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iOS 7: Everything you need to know

Although some Apple fans have been camping outside the company’s stores for days and even weeks to be first in line to taste two new flavours of iPhone, today we can already experience a key part of what’s going to make these new handsets stand out from their predecessors – iOS 7.

Brand new look

Sir Jony Ive is the man at Apple who previous laid pen to paper to put together the initial designs for company’s most iconic hardware, but with the departure of Scott Forstall following the somewhat shaky arrival of iOS 6, Ive was brought in to helm the next iteration of iOS, and it’s safe to say he’s made some changes.

The UI has been completely reworked. The clean lines, bolder colour palette and minimalist overall aesthetic might come as a surprising change to those at home with iOS 6’s look.

Transitions between apps and homescreens are slicker and fundamental UI differences take the shape of a more advance app switching screen, and a faux-3D tab view in Safari. To keep the UI looking consistent, backgrounds on aspects like the keyboard, Siri and Control Center now all feature a frosted look, so you can still make out what’s going on behind; Ive described this as part of one of the ‘layers’ in iOS 7.

You’re the Centre of everything

One of the significant new additions that long-time iOS users will greatly welcome is the introduction of Control Centre. Much like the notifications panel pulls down from the top, a swipe up from the bottom of the screen practically anywhere within the UI will reveal a new panel packed with toggles and sliders. From Control Centre you’ll be able to slide brightness and volume, up and down, pause, play and skip music tracks, toggle aspects like WiFi, Airplane mode and Bluetooth on or off and even have access to tools like a torch, calculator and Air Drop.

The notifications panel, now called Notifications Centre has also grown three new tabs labelled ‘Today’, ‘All’ and ‘Missed’. With these new filters you’ll better be able to established when and from where events occurred and it’ll keep tabs on the last 24 hours so you really don’t miss anything.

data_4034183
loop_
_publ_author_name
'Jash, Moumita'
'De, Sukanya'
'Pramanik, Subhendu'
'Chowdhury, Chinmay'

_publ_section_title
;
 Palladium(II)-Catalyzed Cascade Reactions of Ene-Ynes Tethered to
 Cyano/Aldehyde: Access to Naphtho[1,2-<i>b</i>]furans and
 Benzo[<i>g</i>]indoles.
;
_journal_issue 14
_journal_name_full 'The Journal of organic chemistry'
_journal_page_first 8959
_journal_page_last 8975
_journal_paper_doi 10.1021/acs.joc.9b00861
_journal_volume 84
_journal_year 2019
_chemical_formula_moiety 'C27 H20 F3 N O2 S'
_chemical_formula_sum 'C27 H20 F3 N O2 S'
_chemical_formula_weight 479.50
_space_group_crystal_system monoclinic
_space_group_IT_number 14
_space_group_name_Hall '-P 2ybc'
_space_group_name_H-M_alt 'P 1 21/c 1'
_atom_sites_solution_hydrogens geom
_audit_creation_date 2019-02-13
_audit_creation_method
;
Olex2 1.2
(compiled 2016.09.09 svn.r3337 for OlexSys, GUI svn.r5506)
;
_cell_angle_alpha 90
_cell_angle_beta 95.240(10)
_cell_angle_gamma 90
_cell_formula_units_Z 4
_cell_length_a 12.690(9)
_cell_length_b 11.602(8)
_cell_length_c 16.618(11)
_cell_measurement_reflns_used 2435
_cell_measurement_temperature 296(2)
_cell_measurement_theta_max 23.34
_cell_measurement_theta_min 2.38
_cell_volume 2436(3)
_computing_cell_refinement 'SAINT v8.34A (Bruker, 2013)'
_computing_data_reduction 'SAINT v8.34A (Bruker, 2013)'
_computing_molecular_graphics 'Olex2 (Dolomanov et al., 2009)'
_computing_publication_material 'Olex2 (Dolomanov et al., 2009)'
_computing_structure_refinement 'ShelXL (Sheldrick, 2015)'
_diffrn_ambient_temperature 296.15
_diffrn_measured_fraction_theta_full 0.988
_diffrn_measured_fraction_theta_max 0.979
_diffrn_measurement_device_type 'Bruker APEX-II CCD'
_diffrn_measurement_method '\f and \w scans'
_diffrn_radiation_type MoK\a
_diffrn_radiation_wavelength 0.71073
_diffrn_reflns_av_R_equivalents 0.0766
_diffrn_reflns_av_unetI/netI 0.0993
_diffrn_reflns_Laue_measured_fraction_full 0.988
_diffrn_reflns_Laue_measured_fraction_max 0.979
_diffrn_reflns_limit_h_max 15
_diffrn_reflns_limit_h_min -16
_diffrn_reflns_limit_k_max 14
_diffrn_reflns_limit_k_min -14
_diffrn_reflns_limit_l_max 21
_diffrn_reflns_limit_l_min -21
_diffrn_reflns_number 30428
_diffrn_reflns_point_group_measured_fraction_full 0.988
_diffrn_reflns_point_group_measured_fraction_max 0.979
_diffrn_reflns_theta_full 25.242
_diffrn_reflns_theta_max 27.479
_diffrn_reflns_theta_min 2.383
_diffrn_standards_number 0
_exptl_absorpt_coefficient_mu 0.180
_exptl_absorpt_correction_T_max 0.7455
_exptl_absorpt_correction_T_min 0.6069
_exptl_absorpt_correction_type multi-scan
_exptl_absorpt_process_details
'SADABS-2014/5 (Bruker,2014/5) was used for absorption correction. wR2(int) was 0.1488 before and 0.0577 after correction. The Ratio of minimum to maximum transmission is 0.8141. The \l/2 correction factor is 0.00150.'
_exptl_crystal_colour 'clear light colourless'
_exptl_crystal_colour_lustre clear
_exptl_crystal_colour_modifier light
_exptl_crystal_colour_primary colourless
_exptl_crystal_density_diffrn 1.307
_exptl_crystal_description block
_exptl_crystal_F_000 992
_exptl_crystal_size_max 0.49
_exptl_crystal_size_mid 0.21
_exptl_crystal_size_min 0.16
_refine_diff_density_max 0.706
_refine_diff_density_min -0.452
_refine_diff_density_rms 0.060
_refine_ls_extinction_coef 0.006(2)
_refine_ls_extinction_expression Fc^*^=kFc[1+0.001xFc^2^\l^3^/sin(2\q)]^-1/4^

Share through the air

Whilst many rival smartphones have looked to NFC as a new way to establishing file sharing from device to device, Apple brings the Air Drop brand from its computers to iOS 7. You’ll be able to choose pictures, videos, messages, files, anything you want to share, and have the additional option of Air Drop, which broadcasts a file sharing invite to other iOS devices in the nearby areas. What’s more you can set each transfer so that it only shares with friends, or shoot your favourite snaps out to everyone.

Picture perfect

Both taking and viewing photos with an iOS 7 device is a new experience, especially when compared to iOS 6. The camera interface now features different shooting modes, simply by swiping left and right. As well as standard photos, you can access a square and a panorama-shooting mode as well as video recording and colourful filters can be applied across all of these modes.

Not unlike iPhoto on a Mac, the Photos app now organises your shots and clips into distinct events with the most specific instances grouped as Moments, showing you only a few photos at a time. Zooming out, however, will let you see photos grouped over a few days and by location in sets called Collections and zooming out even further shows you an overview of your shots by year, which you can still browse, simply by dragging your finger over to magnify each thumbnail.

Siri’s been to school

One of the last key upgrades that iOS 7 brings is a smarter Siri. Apple’s educated voice assistant now features a clearer, more natural sounding voice, can be asked to toggle settings like Bluetooth on or off and can even draw information from Wikipedia and Twitter as well as continuing to offer a wealth of knowledge of significant people, sports scores, restaurant recommendations and everything else iOS 6 users have already grown used to.


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